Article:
Even then, I started out making only a tad bit more than what a boomer could make straight out of high school when adjusted for inflation. This is with 6 years of work history & a M.A. in a high-demand field. I also still had around $15,000 in debt (which is small from the total cost – I paid off a big chunk by working full-time throughout school). It took me 3 years just to pay off that debt. I am just now reaching a position where I could plausibly buy a house in the near future.
This level of effort was not asked of previous generations. I did it, certainly. So it could be done. But to relate the different generations on an economic position is starting off on an incorrect logical assumption – which is that the conditions were the same between the two generations. They weren’t. One generation very clearly, and objectively, had a rougher economic upbringing. Boomers did not need to work two jobs at 60-70 hours a week to afford college, nor did they need to work full-time while attending school, nor did they need to forgo four years of earning potential to earn a degree or equivalent, nor did they even need to attend college to make enough money to buy a house in the first place, nor did they need to save for years to afford one single child. They just needed to graduate high school and work one job. That was it.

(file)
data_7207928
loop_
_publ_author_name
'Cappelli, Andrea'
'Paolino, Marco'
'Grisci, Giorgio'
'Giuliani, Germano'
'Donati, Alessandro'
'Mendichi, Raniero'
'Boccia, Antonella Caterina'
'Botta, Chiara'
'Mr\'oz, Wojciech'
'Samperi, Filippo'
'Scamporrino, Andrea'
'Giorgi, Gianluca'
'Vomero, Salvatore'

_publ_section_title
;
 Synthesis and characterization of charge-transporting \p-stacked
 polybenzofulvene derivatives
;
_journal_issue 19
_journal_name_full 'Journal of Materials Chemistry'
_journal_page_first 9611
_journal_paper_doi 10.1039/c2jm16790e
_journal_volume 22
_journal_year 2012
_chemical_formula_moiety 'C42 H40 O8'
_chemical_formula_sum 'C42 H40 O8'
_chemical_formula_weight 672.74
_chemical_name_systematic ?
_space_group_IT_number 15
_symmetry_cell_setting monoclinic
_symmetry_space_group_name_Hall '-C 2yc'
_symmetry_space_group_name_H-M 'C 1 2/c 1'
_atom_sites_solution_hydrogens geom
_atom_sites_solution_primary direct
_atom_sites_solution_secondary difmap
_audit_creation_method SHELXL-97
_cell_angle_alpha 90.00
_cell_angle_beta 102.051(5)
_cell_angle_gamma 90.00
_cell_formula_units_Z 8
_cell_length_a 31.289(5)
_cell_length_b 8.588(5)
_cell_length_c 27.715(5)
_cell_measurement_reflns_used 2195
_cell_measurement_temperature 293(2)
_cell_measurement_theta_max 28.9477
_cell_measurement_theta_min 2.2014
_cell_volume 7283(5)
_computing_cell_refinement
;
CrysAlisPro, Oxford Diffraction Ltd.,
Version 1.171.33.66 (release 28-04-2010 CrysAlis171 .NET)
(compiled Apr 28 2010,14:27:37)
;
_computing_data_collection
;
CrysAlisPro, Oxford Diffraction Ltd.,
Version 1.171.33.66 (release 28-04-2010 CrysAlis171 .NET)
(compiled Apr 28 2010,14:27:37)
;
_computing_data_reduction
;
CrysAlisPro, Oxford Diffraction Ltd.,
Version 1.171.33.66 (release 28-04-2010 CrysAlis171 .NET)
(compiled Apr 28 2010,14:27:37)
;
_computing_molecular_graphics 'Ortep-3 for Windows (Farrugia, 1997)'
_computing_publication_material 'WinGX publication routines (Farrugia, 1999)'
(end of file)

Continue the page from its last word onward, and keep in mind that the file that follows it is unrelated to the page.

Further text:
Many in the younger generations may have become soft and pathetic in response to the difficulties, but to deny that the difficulties existed would be a slap in the face of reality, not us.